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Building prison-law enforcement partnerships

The prison-law enforcement relationship is an invaluable resource for both parties

By Eric Williams

Whether a prison has existed for a hundred years or just three, there seems to be one overarching fear in the communities where prisons reside – the fear of escapes. It comes with the fences, walls, and razor wire, I suppose. I spent nearly two years in two communities without ever hearing the siren which, even when silent, incited so much fear. I began to think that escapes were such a rarity there really was nothing to fear.

That changed one night in March. I caught my first glimpse of a prison town post-escape after an inmate simply walked away from his job at the prison dairy at the local minimum-security institution. He was found to be missing at the 4 p.m. count, and shortly thereafter prison officials were sent out on search teams and local law enforcement was notified.

Prison escapes capture the public imagination more than any other facet of prison life. Making sure these stories do not end in tragedy depends on a solid working relationship between prison officials and local law enforcement. During this escape, that is exactly what I saw. Police cars from surrounding towns patrolled the streets side-by-side with prison vans, as every pair of eyes searched for the escapee.

This type of close working relationship does not just emerge; it takes a lot of effort. Law enforcement and prison administration have contact regarding a variety of issues. Prison administrators may successfully avoid town politics, but life is inevitably more difficult when they do not play well with the local police.

According to Doug Dretke, former head of the Correctional Institutions Division at the Texas Department of Criminal Justice (TDCJ), a call to the local sheriff is one of the first a new warden in Texas must make. From the warden’s perspective, this is an important relationship to nurture, for practical rather than public relations reasons.

Conventional wisdom dictates that the relationship between these two criminal justice institutions should be relatively smooth, regardless of the type of institution. That is not always the case. Although they are both para-military organizations who serve the same master – the criminal justice system – it takes work to develop a solid working relationship. Communication is key.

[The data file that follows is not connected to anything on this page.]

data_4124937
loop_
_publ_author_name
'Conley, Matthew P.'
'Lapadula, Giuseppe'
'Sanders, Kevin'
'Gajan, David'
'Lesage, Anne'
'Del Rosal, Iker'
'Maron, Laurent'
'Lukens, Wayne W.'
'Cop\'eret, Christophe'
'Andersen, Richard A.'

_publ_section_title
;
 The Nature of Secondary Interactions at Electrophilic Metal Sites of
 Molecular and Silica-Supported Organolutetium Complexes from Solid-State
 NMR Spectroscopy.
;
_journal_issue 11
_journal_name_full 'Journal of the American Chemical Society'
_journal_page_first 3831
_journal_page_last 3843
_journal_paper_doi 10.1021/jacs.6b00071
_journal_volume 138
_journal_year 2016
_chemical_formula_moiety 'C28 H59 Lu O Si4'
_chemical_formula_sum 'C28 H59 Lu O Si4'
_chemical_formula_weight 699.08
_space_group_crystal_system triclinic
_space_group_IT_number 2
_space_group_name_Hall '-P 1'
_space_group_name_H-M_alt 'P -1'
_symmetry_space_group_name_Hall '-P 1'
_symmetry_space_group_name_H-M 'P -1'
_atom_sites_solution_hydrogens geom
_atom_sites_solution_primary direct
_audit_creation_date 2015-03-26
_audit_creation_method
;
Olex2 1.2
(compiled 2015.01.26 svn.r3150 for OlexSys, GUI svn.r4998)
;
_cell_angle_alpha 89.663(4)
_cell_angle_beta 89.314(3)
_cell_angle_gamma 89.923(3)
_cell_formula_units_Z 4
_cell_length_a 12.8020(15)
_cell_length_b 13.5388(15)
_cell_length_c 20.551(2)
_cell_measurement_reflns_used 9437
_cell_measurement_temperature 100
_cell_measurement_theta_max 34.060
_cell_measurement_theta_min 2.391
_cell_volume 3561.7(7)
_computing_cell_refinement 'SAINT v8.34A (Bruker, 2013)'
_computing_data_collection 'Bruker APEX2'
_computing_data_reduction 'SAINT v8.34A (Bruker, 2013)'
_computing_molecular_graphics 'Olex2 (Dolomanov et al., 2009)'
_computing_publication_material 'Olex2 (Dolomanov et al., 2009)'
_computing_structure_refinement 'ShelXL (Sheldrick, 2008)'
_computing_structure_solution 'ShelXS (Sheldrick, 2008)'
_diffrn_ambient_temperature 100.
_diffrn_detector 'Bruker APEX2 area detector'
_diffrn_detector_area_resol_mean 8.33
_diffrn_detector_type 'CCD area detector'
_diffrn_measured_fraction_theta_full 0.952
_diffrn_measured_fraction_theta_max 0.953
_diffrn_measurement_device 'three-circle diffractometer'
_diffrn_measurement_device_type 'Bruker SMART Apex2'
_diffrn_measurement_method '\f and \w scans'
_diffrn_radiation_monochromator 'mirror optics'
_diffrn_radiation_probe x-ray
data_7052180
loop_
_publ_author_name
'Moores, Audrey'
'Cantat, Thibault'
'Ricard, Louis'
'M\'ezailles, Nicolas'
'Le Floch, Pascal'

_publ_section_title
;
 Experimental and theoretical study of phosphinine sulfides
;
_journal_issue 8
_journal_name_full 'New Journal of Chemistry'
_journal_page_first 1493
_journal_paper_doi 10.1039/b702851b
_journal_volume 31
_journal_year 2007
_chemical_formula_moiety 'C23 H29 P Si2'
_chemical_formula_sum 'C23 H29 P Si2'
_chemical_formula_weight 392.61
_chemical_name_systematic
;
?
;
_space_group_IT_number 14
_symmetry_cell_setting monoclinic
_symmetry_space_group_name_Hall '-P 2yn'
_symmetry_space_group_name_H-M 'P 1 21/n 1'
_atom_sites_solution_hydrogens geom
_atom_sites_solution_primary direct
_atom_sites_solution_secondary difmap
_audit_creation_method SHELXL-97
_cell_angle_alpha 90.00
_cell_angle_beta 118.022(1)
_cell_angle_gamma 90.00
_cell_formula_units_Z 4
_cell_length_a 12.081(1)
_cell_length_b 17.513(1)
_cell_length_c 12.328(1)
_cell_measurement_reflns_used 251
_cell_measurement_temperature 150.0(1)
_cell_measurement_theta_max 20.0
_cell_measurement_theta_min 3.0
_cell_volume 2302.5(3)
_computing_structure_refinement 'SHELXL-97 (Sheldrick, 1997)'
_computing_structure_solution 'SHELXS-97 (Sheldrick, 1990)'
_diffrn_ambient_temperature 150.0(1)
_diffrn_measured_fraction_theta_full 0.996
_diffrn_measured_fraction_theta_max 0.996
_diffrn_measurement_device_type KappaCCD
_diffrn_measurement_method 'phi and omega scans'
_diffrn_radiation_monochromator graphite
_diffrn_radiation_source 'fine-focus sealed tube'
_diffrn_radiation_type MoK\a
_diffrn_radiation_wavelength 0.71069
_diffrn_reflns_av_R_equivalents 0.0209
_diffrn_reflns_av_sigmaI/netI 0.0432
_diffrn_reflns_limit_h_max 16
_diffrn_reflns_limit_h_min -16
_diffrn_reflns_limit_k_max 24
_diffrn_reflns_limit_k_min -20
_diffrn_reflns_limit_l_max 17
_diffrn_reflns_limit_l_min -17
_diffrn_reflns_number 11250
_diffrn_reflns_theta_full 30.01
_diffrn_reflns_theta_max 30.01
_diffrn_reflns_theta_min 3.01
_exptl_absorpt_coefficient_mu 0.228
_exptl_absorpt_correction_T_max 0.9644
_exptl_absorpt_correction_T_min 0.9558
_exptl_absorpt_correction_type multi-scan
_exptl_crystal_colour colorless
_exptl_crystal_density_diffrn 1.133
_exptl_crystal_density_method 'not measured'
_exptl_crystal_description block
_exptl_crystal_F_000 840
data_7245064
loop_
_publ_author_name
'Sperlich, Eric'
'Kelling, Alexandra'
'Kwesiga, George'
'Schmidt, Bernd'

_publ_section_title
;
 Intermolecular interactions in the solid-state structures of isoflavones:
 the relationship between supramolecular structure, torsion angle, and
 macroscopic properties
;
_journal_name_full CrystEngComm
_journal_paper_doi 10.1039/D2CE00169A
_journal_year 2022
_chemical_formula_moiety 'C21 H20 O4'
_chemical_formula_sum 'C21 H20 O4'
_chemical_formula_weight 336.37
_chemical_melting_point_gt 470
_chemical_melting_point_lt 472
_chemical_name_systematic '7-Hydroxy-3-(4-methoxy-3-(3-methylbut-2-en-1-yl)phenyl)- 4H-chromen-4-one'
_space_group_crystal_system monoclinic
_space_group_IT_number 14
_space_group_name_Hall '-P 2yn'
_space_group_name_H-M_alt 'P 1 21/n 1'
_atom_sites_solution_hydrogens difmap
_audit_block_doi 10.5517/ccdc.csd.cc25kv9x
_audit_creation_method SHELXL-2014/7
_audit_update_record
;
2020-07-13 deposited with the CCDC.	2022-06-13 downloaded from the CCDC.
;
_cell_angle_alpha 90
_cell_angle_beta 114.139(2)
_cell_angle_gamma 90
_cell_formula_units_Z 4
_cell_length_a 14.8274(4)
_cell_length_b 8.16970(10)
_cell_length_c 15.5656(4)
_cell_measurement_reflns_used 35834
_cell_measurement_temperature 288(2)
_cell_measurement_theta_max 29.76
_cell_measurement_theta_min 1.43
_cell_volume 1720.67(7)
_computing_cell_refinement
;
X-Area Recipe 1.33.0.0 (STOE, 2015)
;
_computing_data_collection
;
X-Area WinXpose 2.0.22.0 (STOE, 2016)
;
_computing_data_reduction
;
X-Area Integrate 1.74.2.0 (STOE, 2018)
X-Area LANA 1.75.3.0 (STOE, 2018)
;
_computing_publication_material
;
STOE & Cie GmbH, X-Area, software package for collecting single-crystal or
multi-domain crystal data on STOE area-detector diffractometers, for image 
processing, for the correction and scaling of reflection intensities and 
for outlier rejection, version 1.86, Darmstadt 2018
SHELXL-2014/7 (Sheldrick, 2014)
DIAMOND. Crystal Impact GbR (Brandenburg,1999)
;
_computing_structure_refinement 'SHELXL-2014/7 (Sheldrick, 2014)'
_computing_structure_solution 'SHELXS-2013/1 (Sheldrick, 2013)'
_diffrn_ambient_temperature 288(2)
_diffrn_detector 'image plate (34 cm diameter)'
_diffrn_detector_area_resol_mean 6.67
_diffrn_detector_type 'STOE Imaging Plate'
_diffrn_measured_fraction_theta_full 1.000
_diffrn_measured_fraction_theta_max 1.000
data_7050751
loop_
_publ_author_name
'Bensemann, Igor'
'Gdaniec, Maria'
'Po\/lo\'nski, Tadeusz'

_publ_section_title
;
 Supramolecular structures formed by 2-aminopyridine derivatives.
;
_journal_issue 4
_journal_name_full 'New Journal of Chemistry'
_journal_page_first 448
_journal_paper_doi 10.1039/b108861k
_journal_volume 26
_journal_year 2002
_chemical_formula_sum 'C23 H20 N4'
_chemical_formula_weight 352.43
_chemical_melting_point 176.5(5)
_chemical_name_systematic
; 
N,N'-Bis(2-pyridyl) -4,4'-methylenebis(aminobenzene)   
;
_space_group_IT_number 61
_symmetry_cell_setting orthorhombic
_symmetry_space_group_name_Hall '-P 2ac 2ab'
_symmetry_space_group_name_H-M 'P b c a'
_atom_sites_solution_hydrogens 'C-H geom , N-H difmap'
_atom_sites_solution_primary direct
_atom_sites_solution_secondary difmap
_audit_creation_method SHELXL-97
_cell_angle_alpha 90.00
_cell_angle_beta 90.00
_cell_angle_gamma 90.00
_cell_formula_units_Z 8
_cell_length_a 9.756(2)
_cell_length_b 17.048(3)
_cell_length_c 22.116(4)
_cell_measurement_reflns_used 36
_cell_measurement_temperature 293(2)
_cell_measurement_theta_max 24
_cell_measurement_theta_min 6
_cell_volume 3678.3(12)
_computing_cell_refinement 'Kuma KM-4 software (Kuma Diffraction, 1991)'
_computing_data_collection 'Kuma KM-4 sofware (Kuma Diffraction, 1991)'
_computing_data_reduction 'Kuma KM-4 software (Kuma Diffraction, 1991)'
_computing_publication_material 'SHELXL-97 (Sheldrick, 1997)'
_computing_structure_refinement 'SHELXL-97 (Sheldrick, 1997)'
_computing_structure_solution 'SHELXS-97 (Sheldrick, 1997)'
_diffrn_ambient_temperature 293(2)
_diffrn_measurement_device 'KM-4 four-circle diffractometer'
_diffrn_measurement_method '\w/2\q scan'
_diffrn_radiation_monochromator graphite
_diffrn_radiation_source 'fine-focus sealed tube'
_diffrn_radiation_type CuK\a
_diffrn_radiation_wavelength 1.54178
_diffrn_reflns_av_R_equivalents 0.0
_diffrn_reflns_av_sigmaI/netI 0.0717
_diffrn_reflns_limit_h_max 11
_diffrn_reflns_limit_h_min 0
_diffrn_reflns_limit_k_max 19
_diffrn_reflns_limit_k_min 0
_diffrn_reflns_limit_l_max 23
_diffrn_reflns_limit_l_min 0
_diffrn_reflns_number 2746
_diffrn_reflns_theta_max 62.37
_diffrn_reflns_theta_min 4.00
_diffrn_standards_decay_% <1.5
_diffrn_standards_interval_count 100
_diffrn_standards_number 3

Bob Horn, former Sheriff of Bee County, Texas, spent many mornings drinking coffee and “visiting” with the warden of TDCJ’s McConnell unit. The local Sheriff has few formal “police” functions within the prison itself, since TDCJ’s Inspector General’s office does most of the investigations of crimes that occur on the inside. Despite this, Horn estimates he receives one to four letters weekly from inmates tipping him off to laws being broken inside the various facilities in town, and he passes these tips directly to the IG’s office. He is also responsible for serving civil papers on inmates and transporting them to the local courts for appearances.

Horn says these two functions, though seemingly simple, can be quite difficult and require considerable coordination. Serving civil papers, such as divorce notices, can be quite sensitive, and Horn reports that he and the warden like to discuss the inmate’s possible reaction over their morning coffee. They also discuss the inmate’s transportation to court so that Horn can plan for any potential problems, and the warden often offered additional transportation support if he felt it was necessary.

TDCJ has been known to return the favor. TDCJ’s offices at the former naval air station have been used on several occasions as staging areas for hurricane relief. The department offered the use of their transportation division to evacuate local residents, despite their own concern that they would have to move some 7,000 inmates out of the area.

The closeness of this working relationship has led to mutual support and assistance when the need arises. It is a relationship built on a sense of mutual respect and a common interest: protecting their community. It is the same type of relationship I saw demonstrated in my community on that spring night, and it is a good model for wardens and administrators across the nation.

Eric J. Williams is a professor of criminal justice at Sonoma State University.

His book, “The Big House in a Small Town: Prisons, Communities, and Economics in Rural America,” is published by Praeger Press and can be found at Amazon.

Williams joins Corrections1 through the Correctional Management Institute of Texas. See all the CMIT columnists here.

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